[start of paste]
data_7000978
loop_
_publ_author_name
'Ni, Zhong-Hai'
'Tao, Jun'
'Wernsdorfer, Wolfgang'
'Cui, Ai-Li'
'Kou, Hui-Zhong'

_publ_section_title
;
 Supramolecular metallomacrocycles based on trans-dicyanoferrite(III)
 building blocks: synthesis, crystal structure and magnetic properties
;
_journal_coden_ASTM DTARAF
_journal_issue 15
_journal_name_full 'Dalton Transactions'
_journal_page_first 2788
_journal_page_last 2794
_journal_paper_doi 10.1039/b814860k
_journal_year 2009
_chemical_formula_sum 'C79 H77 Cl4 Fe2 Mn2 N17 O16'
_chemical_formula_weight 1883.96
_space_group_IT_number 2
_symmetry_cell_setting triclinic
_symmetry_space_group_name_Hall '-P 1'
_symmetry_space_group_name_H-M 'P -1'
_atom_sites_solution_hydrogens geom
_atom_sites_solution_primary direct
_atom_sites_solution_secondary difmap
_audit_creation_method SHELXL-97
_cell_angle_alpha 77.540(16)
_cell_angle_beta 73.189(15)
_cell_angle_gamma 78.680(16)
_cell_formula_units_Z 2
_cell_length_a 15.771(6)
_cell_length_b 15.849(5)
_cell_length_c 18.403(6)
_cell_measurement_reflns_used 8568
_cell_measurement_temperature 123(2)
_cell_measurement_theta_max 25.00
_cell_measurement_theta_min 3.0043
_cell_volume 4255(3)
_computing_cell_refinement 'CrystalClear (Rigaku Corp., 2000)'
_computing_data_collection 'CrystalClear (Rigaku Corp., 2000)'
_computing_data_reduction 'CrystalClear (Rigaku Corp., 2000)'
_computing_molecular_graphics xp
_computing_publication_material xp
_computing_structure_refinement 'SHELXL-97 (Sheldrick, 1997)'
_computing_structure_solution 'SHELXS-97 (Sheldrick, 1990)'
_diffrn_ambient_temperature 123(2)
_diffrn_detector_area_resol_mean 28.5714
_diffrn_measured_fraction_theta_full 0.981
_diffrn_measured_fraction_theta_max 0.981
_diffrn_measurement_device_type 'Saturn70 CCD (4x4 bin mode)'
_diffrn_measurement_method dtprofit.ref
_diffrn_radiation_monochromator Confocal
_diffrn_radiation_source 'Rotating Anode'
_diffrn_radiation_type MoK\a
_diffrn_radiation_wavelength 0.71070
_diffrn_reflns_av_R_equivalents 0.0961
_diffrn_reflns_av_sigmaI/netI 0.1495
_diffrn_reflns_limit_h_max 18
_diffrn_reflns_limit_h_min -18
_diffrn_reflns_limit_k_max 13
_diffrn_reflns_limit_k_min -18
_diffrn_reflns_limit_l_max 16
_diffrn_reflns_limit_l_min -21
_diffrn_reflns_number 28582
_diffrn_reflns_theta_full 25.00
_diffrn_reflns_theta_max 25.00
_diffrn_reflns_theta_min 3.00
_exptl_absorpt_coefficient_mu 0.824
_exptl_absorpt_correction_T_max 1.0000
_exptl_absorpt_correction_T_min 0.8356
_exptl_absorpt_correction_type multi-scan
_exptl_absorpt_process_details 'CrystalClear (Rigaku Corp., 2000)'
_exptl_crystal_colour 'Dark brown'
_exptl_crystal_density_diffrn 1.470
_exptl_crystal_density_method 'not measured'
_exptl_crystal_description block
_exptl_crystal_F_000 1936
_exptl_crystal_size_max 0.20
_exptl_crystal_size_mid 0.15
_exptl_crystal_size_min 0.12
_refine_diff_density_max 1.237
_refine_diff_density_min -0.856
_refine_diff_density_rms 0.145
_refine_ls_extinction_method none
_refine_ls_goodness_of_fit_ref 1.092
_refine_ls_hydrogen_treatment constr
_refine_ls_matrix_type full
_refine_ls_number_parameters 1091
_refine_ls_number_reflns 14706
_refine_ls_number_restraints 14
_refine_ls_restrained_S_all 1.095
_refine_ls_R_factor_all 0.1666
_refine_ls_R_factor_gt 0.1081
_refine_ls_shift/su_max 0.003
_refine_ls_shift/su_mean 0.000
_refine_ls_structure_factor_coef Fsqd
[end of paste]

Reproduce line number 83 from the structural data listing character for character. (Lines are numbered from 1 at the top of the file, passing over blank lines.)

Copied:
_exptl_crystal_size_mid 0.15